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Keystone Xl Project Epa Comment Letter 20110125

Keystone Xl Project Epa Comment Letter 20110125

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UNITED STATES ENVIRONMENTAL PROTECTiON AGENCY WASHINGTON, D.C, 20460
JUN
()S
2011
ASSISTANT ADMINISTRATOR FOR ENFORCEMENT AND COMPLIANCE ASSURANCE 
Mr.
Jose
W.Fe
rn
andez
Assista
nt
SecretaryEconomic. Energya
nd
Business
Aff
airs
U.S. DepartmentofState
Was
hi
nglon, DC 20520
Dr.
K
er
ri-Ann Jones
AssistantSecretary
Oceansand InternationalEnvironmentaland
Sc
ientificAffairsU.S.Department
of
State
Washington,DC 20520 Dear Mr.
Fe
rnandezand D
r.
Jones: Inaccordance with
our
authoritiesundertheNationalEnvironmentalPo
li
cyAct(NEllA).
th
e Counc
il
onEnvironmental Quality (CEQ)NEPAr
eg
ulations,andSection309 ofthe Clean A
ir
Act,EPA hasreviewed theSup
pl
ementalDraftEnvironmentalImpact Statement(SDEIS)
fo
rTransCanada'sproposedKeystone XL Pr
ojec
t("Project").EPA reviewed theDraftEnvironmental ImpactStatement(DEIS) for this projectand submittedcomments
in
Julyof2010.Atthattime EPAratedtheDEISas"
In
adequate-
3"
becausepotentia
ll
ysignificant
im
pacts were not evaluated and addi
ti
onal in
fo
rma
ti
on andanalyseswere necessarytoensurethat
th
e EIS fully
inf
ormed decision makers and the public aboutpotentialcon
se
quences
of
theKeystoneXLProject. Sincethattime,
th
e StateDepartment
ha
s worked dilige
nt
lytodevelop additional information and analysisin
re
sponseto E
PA'
scomments andthelargenumber
of
other comments
re
ceivedon
th
eDEI
S.
Th
e StateDepartment alsomade a
ve
ryconstruc
ti
vedecision
10
seek
fu
rtherpub
li
crevi
ew
andcommentthrough publication
of
theSDEIS.tohelpthepublicand decision makers carefu
ll
yweigh the environmentalcosts andbenefits
of
transportingoilsandscrudefromCanada todeliverypoints inOklahomaandTexas.The consideration
of
theenvironmentalimpactsassociated
wi
thcons
tr
uct
in
gandopera
ti
ng thisproposed pipe
li
ne isespecia
ll
yimportant giventhatcurre
nt
excesspipelinecapacityfor transportingoil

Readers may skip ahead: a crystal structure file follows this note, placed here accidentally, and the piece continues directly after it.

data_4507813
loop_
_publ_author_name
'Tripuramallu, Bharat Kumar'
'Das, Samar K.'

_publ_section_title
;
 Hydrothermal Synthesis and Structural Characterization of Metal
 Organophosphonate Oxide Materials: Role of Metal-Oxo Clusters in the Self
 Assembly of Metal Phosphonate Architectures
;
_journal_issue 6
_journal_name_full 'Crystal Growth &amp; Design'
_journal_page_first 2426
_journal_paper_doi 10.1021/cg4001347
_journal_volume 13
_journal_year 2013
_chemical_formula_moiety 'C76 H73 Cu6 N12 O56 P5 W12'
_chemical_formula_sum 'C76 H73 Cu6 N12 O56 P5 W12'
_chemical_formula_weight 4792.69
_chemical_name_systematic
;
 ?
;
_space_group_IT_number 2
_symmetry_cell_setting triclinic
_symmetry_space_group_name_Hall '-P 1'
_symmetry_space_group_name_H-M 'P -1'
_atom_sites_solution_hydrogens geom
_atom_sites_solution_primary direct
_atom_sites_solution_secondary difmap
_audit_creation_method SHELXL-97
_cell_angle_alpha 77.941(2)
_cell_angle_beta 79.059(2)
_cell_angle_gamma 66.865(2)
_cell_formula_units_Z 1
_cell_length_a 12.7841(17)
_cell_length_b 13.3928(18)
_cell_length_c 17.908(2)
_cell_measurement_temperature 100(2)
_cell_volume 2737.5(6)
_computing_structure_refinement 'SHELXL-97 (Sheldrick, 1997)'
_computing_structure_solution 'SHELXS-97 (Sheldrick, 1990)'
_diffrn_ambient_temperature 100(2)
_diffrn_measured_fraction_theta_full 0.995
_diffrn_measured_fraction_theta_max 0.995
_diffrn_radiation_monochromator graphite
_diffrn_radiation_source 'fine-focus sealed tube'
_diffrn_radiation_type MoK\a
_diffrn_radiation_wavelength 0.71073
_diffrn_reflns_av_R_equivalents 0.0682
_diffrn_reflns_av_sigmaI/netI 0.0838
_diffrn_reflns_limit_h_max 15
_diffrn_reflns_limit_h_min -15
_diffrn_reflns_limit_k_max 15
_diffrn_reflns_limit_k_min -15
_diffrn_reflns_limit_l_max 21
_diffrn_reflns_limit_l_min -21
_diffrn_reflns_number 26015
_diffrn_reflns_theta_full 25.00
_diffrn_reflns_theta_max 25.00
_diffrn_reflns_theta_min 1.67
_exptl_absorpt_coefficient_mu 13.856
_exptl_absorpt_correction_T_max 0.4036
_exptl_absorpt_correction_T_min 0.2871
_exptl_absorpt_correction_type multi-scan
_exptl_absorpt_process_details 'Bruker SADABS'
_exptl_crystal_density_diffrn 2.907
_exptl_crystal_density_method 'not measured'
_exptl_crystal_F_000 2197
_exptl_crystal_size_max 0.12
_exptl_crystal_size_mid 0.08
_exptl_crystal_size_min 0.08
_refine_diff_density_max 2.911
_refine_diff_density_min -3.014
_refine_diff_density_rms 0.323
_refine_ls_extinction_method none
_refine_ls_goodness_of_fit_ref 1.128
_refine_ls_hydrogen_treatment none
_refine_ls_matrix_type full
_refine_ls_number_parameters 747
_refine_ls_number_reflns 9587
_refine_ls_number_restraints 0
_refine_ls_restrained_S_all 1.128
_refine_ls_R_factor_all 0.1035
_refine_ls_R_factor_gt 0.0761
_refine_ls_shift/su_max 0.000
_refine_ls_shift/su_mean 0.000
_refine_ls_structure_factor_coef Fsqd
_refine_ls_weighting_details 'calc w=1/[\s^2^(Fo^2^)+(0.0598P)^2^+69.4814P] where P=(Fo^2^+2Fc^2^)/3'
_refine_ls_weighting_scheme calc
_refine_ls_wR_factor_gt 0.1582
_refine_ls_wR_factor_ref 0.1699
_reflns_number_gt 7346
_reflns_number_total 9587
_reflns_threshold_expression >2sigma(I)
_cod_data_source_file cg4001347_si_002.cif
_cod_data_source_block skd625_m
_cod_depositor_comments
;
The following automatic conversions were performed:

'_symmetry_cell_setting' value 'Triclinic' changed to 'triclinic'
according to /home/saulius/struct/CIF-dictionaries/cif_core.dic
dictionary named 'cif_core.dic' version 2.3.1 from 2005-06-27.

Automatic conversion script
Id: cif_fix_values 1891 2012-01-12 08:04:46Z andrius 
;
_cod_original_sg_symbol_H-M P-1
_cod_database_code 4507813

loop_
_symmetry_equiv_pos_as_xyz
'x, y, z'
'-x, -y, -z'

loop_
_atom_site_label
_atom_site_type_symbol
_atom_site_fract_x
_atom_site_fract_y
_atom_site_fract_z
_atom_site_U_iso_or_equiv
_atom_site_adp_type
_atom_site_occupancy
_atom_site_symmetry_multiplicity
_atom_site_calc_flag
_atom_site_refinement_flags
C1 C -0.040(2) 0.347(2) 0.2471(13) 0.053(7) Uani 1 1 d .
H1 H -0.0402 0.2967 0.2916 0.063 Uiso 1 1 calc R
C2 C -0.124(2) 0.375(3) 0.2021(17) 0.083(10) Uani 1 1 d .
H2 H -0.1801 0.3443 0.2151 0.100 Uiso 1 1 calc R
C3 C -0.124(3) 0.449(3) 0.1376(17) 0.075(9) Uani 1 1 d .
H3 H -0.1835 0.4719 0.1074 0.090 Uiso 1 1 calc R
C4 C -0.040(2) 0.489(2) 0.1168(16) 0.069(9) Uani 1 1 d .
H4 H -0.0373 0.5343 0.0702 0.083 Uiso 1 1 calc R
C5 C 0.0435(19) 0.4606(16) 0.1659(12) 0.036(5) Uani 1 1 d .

sa
nd
scrude
to
theUnitedStateswill
li
kely
per
sist unt
il
after2020,asnotedinthe SDEI
S.
WhiletheSDEIShasmade progressin responding to EPA
's
comments on
th
eDElSandprovidinginformation necessaryfor mak
in
g an informeddecision,EPA be
li
eves additionalanalysisisnecessary
10
fully respondto
our
ea
rl
iercommentsand toensurea
fu
ll
evaluation
of
InternelAddress
(URl)
_
nnp
'""""",,_
.gov
RecyclelVRecyclable
_
Pnnlecl"
~h
Vegetable Oil
B.a$&d
Inks
on
1 ~ .
Poslconsumer. Process Chlorine Flee RecycledPaper 
 
the pote
nti
al
impacts
of
proposedProject,andto identify potentialmeanstomitigate those impacts.AsEPA and
th
e StateDepartmenthave
di
scussed manytimes,E
PA
recomm
en
ds that
th
e Sta
te
Department
im
prove the anal
ys
is ofo
il
spill
ri
sksanda
lt
ernativepipeline routes, provideaddi
ti
o
na
l analysis of potentialimp
ac
tsto communitiesalong
th
epipelinerouteand adjace
nt
torefineriesandtheassociatedenviro
nm
e
nt
aljusticeconcerns,togetherwith ways
to
mitigatethoseimpacts,improvethe discussion
of
lifecycle greenhouse gas e
mi
ssions (OHOs) associated
wi
thoilsands c
ru
de, andimp
ro
vetheanal
ys
isofpotentialimpactsto wetlandsand
mi
gratory
bi
rd
populations.
We
areencouragedby
th
eStateDepartme
nt
's
agreeme
nt
toincludesome oftheseadditional analyses
in
the
Fi
n
al
En
viro
nm
en
ta
lImpactStatement(F
in
al
EIS).
We
ha
ve
noted thoseagreeme
nt
sin
th
isletter, andlookforwardto working with
yo
uto develop these analyses
fo
rtheFinalEIS. Pi
pel
ine
Safety/O
il
SpillRis
ks
EPA
istheleadfederal responseagencyforrespondingtooils
pi
ll
soccurring
in
andaround
inl
andw
at
ers.As part
of
th
a1
responsi
bili
ty, wehave cons
id
erable experience work
in
gtopre
ve
nt
andrespo
nd
too
il
s
pi
ll
s.Pipelineoilspillsare a veryreal conce
rn
, as wesaw duringthe twopipel
in
e spills inMichigan and
Ill
inois lastsummer.Just
in
thelast month,theKeystone Pipeline
ex
perienced twoleaks
(i
nNorth Dakotaand
Kan
sas), one
of
w
hi
chwasbroughtto
th
ecompany'satten
ti
on byalocal citizen. Theseleaks
re
su
lt
ed inshut-downs andissuance
of
anorderto TransCan
ad
afromthePipelineandHazardousMaterials SafetyAdministration (P
HM
SA),requiringthatcorrectivemeasuresbeta
ke
n prior to
th
esubsequently approvedresta
rt
of
operations.
PI-IM
SA's
O
rd
erof June
3,
20
II
fortheKeystonePipeline-which
al
socarriesCanadianoilsandscrude o
il
a
nd
isoperated by
th
esame company as the proposed KeystoneXL
Proj
ect
~
wasbasedon thehaza
rd
ousnature
of
th
eproductthat
th
e
pi
pe
li
netransportsa
nd
thepotent
ia
lthatthe conditions causingthe failuresthatled
to
therecentspillswere prese
nt
elsewhereon
th
epipelin
e.
These events, whichoccurredafterEP
A's
comment
le
tteron the DEI
S.
underscorethecomme
nt
saboutthen
ee
dtocarefu
ll
yconsiderboththe route
of
th
eproposed
Ke
ystone XLPipelineand approp
ri
atemeas
ur
estoprevent anddetecta spill. Wehaveseveralreco
mm
endationsforadd
iti
onala
na
lyses
th
atrelateto
th
epotentialf
or
oi